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Meet Your Farmers: Rick Bishop of Mountain Sweet Berry Farm, New York

"There's nothing more satisfying than producing something. In my case, it's a truckful of delicious food."

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Last week we began talking about the farmers that mean so much to serious eaters everywhere. Starting this week, we'll get an up-close and personal look at some of the individual farmers that grow and raise truly delicious stuff. Today we want to introduce you to Rick Bishop of Mountain Sweet Berry Farm in Roscoe, New York. Tomorrow we're going to post a really cool documentary we made about Rick and his family and their twice weekly visits to the Union Square Greenmarket in New York. In the meantime, let's get to know him.

Name: Rick Bishop
Farm: Mountain Sweet Berry Farm; Roscoe, New York

How many acres? 32 under cultivation

Your crew: Six members of the Perez family from a farming region in Guatemala, my wife Nicole, and two daughters Micaela and Allie.

Hours: April through December, six days a week, 12 to 16 hours a day (more on market days). We try to carve out Sundays for family time. In the winter my motto is: You plant the seed, you watch it grow, after harvest surf the snow. I love to snowboard.

What you grow: Day-neutral tristar strawberries, peas, potatoes, lettuces, camomile, wild arugula, and heirloom tomatoes.

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Tristar strawberries from Mountain Sweet Berry Farm.

Your customers: Serious eaters who get to the Union Square Greenmarket on Wednesdays or Saturdays early (before 11 a.m.) along with some of the best chefs and restaurants in the world: Michael Anthony of Gramercy Tavern, Dan Barber of Blue Hill, Alex Guarnaschelli of Butter, Mark Ladner of Del Posto, and David Chang of Momofuku.

How you got into farming: I grew up in Poughkeepsie, New York. My dad was a truck driver. I just always loved growing stuff. When I was in high school we moved to Sullivan County and even then I had an acre-and-a-half of a profitable garden.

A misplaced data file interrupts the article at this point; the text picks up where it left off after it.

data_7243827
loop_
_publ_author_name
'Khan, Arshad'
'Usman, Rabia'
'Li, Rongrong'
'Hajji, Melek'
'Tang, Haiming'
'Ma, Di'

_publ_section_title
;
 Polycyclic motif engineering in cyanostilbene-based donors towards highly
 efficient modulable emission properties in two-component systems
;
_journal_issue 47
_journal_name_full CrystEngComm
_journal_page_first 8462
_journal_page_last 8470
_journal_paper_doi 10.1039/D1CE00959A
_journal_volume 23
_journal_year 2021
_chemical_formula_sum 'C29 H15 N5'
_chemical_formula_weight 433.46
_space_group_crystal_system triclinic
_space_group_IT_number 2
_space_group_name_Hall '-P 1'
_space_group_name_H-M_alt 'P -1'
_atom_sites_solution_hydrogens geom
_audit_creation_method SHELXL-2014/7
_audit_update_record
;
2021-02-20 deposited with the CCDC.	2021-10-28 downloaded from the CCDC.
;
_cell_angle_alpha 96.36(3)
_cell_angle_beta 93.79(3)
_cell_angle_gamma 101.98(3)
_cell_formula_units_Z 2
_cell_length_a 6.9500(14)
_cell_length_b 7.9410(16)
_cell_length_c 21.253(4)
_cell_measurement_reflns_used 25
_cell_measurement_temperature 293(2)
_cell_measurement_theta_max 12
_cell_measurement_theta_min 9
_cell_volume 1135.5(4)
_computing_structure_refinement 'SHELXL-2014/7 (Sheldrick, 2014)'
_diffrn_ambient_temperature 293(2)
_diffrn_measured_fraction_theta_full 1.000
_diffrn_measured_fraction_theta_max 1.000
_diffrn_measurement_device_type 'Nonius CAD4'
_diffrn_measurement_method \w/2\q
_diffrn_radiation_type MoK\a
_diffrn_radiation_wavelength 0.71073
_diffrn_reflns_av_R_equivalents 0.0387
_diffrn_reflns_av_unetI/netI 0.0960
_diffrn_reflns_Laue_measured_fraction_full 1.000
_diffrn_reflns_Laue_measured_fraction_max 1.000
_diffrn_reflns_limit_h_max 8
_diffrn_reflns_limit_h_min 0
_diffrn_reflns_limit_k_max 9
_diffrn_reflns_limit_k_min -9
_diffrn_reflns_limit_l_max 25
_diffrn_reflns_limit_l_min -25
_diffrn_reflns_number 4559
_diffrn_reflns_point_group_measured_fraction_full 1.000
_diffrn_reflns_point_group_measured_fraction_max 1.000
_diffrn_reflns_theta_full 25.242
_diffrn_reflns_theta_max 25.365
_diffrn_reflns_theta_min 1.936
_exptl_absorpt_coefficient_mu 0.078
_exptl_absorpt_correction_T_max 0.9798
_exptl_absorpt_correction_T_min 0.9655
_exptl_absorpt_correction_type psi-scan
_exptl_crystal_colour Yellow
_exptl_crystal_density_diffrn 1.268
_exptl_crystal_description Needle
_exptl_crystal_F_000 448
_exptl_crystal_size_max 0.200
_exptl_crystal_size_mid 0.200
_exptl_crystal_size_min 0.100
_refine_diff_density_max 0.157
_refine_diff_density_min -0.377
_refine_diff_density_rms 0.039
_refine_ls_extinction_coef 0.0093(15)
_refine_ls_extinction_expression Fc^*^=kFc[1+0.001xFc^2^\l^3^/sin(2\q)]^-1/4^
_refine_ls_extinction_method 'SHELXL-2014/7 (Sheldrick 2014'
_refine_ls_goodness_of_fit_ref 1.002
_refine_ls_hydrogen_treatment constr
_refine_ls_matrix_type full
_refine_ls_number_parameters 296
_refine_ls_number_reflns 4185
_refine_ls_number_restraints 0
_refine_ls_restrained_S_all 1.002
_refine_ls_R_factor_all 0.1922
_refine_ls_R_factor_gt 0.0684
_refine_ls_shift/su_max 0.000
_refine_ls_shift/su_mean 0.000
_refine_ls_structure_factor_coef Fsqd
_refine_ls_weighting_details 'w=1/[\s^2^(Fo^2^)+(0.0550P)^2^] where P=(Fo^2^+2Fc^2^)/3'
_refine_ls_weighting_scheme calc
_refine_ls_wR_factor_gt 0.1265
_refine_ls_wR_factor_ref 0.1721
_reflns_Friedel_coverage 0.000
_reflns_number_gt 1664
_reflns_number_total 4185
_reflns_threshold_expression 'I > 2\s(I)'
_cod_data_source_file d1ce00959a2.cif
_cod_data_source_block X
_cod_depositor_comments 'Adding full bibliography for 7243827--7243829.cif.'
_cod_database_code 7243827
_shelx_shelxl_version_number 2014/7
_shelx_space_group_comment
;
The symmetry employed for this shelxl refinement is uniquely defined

Where did you learn to farm? I went to the Cornell University School of Agriculture, but I've learned just as much from the Rodale Institute, other farmers, and just good old trial and error. In farming you end up learning by doing.

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Your farming philosophy: My mentor Dr. Carey Reams, who first got me thinking about mineralizing the soil to give food more flavor, once said: "A farmer that grows food to sell and not to eat is a thief." That is the truth. I grow food that is going to be safe, nutritious, and delicious.

Why do you farm? There's nothing more satisfying than producing something. In my case, it's a truckful of delicious food.

The best thing about farming? A satisfied and enthusiastic customer who could be a regular person who loves to cook what I grow, or a famous chef. And when one of my customers comes up to me and tells me how great my peas or potatoes areā€”that means the world to me.

The worst thing? The forces of nature that you can't control. She giveth and she taketh away. And when she takes, she can really take.

Most important lesson you've ever learned? Humility. You have to adapt and overcome or else you have to get out. The best improvisers I know are farmers.

What's the most important piece of advice you'd bestow on a young would-be farmer? Maintain your optimism from year to year. If you stay positive, you can withstand anything. You can make money but it is not going to be easy. You must find a way to persevere. And don't go into farming for the money. As a business, small-scale farming is too small and tenuous to make sense financially. The risks outweigh the purely financial reward. You need the support of your customers to keep you sane and what you do rewarding.

The future for good food? A return to small-scale alternative agriculture is the key to the future of seriously delicious food. Heirloom varieties of livestock and vegetables are not just fancypants in nature. They really taste better and they replenish the land they come from.

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